Technical Article



Technical Article

Zug, October 18, 2016

A central nervous system for buildings

Networked, energy self-sufficient, adaptable and, above all, smart – that is what the

building of the future should be. Rapidly advancing digitalization in building

technology will soon make this vision a reality.

By Helmut Macht, CTO, Siemens Building Technologies

Whether it is ICT, the automobile industry, media, entertainment, finance or

pharmaceuticals, the digital transformation has spread to virtually every sector and

begun to change markets with new competitors and business models. Now

digitalization is taking hold in building technology, fundamentally changing the way

buildings will be planned, constructed, used and, ultimately, managed.

The potential offered by digitalization is enormous even if you look at nothing but

energy consumption: Buildings not only account for more than 40 percent of global

energy consumption and a majority of all CO 2 emissions, they are also one of the

largest expense items in a company’s balance sheet. Operating costs make up

almost 80 percent of the total costs across the entire lifecycle. For this reason,

efficient, automatic monitoring as well as control of lighting, ventilation, heating and

security systems are important levers. In new construction, this has already become

a reality. But the true revolution is taking place behind the scenes.

The digital twin

In contrast to today's practice of doing planning work while construction has already

begun, Building Information Modeling (BIM) is centered on planning the entire

building with all its disciplines all at once and then simulating, testing and, if needed,

correcting it in a virtual data model. This makes it easy to eliminate errors and

inconsistencies in the software – instead of having to do it at the construction site

where it is a much more laborious process. In essence, the building is constructed

Siemens AG


Head: Clarissa Haller

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twice: first on the computer (virtually) and then in the real world (physically). This is

referred to as the “digital twins.”

Since planning for the various disciplines takes place at the same time, it is possible

to create coordinated multi-discipline solutions. In the past, this was difficult to

achieve because of the project award practices in use. Virtual planning and the use

of a common data model allows early verification even of detailed variants in order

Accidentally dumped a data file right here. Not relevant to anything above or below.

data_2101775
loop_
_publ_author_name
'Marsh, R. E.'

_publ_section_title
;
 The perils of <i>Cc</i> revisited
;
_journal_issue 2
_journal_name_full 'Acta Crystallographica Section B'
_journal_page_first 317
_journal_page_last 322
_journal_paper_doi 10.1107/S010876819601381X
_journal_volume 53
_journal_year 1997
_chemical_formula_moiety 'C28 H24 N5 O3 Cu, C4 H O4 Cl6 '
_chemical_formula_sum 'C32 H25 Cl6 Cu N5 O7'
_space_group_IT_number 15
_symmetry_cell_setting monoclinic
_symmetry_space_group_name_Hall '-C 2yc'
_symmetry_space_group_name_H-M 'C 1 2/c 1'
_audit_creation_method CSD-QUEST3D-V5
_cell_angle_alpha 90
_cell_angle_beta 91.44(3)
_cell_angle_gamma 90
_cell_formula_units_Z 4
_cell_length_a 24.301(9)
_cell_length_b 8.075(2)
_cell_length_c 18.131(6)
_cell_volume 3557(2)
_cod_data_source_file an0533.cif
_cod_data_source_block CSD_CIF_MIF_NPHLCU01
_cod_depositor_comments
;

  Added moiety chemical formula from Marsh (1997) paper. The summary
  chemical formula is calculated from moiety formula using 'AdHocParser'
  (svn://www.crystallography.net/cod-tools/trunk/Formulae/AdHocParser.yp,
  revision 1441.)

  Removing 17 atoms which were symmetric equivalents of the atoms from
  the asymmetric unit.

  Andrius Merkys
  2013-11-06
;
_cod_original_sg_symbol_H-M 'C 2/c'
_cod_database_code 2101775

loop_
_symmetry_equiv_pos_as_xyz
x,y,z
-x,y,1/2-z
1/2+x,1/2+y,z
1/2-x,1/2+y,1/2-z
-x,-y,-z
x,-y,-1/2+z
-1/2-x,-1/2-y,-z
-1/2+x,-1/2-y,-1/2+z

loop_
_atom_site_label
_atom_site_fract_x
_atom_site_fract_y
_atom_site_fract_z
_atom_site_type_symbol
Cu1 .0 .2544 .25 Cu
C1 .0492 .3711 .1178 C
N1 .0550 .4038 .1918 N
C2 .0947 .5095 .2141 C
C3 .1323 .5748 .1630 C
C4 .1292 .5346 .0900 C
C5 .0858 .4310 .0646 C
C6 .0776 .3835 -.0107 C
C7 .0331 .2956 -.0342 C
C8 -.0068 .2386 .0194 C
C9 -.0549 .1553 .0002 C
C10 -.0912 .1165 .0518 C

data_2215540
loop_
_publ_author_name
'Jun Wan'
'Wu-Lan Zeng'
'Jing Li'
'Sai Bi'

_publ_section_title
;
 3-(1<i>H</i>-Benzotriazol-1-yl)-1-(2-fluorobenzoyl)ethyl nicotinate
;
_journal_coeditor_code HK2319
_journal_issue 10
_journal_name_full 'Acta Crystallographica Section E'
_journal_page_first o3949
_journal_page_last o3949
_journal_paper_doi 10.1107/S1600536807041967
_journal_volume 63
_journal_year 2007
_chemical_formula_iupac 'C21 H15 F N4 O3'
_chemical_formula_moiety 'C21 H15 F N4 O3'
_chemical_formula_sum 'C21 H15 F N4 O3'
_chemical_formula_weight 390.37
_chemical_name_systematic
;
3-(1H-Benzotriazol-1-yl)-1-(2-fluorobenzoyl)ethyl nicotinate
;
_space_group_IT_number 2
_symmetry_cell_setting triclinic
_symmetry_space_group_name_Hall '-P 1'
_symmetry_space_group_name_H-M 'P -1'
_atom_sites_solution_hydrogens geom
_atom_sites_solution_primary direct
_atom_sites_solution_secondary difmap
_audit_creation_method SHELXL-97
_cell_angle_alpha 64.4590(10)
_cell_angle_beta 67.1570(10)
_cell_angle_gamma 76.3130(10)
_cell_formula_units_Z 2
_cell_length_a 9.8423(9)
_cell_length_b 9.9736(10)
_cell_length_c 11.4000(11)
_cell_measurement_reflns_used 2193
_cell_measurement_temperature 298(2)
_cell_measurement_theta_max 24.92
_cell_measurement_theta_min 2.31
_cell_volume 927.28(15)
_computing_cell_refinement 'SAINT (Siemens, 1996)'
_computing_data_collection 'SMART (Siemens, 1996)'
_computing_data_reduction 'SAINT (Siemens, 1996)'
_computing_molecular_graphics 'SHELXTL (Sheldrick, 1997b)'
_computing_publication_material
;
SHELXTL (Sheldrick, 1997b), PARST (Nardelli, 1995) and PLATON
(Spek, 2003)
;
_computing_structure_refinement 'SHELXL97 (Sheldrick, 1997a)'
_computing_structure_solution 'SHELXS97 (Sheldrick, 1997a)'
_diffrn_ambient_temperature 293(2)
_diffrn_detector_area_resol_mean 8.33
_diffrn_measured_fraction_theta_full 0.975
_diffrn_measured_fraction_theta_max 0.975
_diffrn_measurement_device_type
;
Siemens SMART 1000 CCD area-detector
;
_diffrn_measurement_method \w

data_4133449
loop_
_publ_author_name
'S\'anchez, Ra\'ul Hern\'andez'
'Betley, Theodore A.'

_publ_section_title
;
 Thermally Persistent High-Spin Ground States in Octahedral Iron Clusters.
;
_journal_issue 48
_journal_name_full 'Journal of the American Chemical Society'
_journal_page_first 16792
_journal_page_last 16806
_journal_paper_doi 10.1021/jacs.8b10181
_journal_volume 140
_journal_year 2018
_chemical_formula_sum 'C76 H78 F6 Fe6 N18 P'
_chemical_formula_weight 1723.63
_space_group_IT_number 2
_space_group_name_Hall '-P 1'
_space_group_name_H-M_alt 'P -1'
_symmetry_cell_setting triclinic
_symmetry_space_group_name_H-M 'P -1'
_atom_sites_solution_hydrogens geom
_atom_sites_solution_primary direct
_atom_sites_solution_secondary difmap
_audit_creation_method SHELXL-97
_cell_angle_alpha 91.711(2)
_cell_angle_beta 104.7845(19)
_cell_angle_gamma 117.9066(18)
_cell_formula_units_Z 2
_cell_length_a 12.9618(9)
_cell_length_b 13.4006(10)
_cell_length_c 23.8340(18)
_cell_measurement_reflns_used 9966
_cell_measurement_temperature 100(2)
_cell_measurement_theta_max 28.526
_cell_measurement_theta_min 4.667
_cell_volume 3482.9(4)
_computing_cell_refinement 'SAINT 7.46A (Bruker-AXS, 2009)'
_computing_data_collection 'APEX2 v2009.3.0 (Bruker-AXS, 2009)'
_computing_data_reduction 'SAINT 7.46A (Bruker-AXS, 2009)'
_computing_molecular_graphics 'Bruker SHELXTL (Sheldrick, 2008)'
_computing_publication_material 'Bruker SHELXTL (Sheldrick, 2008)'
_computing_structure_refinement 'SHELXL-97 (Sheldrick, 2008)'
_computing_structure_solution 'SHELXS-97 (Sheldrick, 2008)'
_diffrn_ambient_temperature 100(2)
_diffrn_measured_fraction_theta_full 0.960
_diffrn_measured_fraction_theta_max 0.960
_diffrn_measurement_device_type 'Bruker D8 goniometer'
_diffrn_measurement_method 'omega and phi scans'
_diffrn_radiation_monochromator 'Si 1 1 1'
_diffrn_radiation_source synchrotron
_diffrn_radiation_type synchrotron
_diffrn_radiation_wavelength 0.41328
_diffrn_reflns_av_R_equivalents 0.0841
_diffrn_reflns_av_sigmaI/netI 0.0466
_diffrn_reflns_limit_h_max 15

to optimize the building:

Which impact does the choice of a specific type of façade have on the construction

and investment costs as well as on maintenance, cleaning and user comfort later

on? How does an additional door affect future evacuation scenarios, comfort and

heating costs? If such questions can be answered before ground is broken, it

becomes possible to make construction projects more cost-effective, straightforward

and sustainable and to operate buildings more safely, comfortably and efficiently.

In the past, end-to-end building information modeling failed because the technical

requirements could not be met. Cloud computing – virtually unlimited computing

power and storage capacity as well as uninterrupted availability of networks and end

devices – has eliminated the obstacles that made implementation difficult before. At

least in theory. Broad-based adoption is still hampered by the fragmentation of the

various sectors encompassing many stakeholders with different interests. The

companies and people who work on the individual processes or disciplines within a

building have traditionally acted independently. The close coordination achieved

through BIM is a novel concept and requires customized process steps and

business models. Other limiting factors include the comparatively high purchase

costs of suitable systems, a lack of standards and interfaces as well as the fact that

only a few manufacturers to date have been able to provide BIM-compatible data for

their components. In addition, current project award practices are such that “digital”

planning and simulation are typically neither budgeted for nor reflected in the fee


Nevertheless, an ever increasing number of public construction and infrastructure

projects now require BIM, and at the EU level its introduction has already been


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Communicating and evaluating everything

Another cornerstone of digitalization in building technology is the Internet of Things

– the internetworking of machines, devices, components, sensors, actuators and

other objects. This convergence between the real and the digital world is the

foundation for connecting the different disciplines in a building and for creating new

digital services and building models. Remote service solutions, for instance, make it

possible to detect and correct component problems quickly and efficiently from

virtually anywhere. Preventive maintenance concepts minimize downtimes because

components are able to notify their manufacturer at the first sign of trouble – long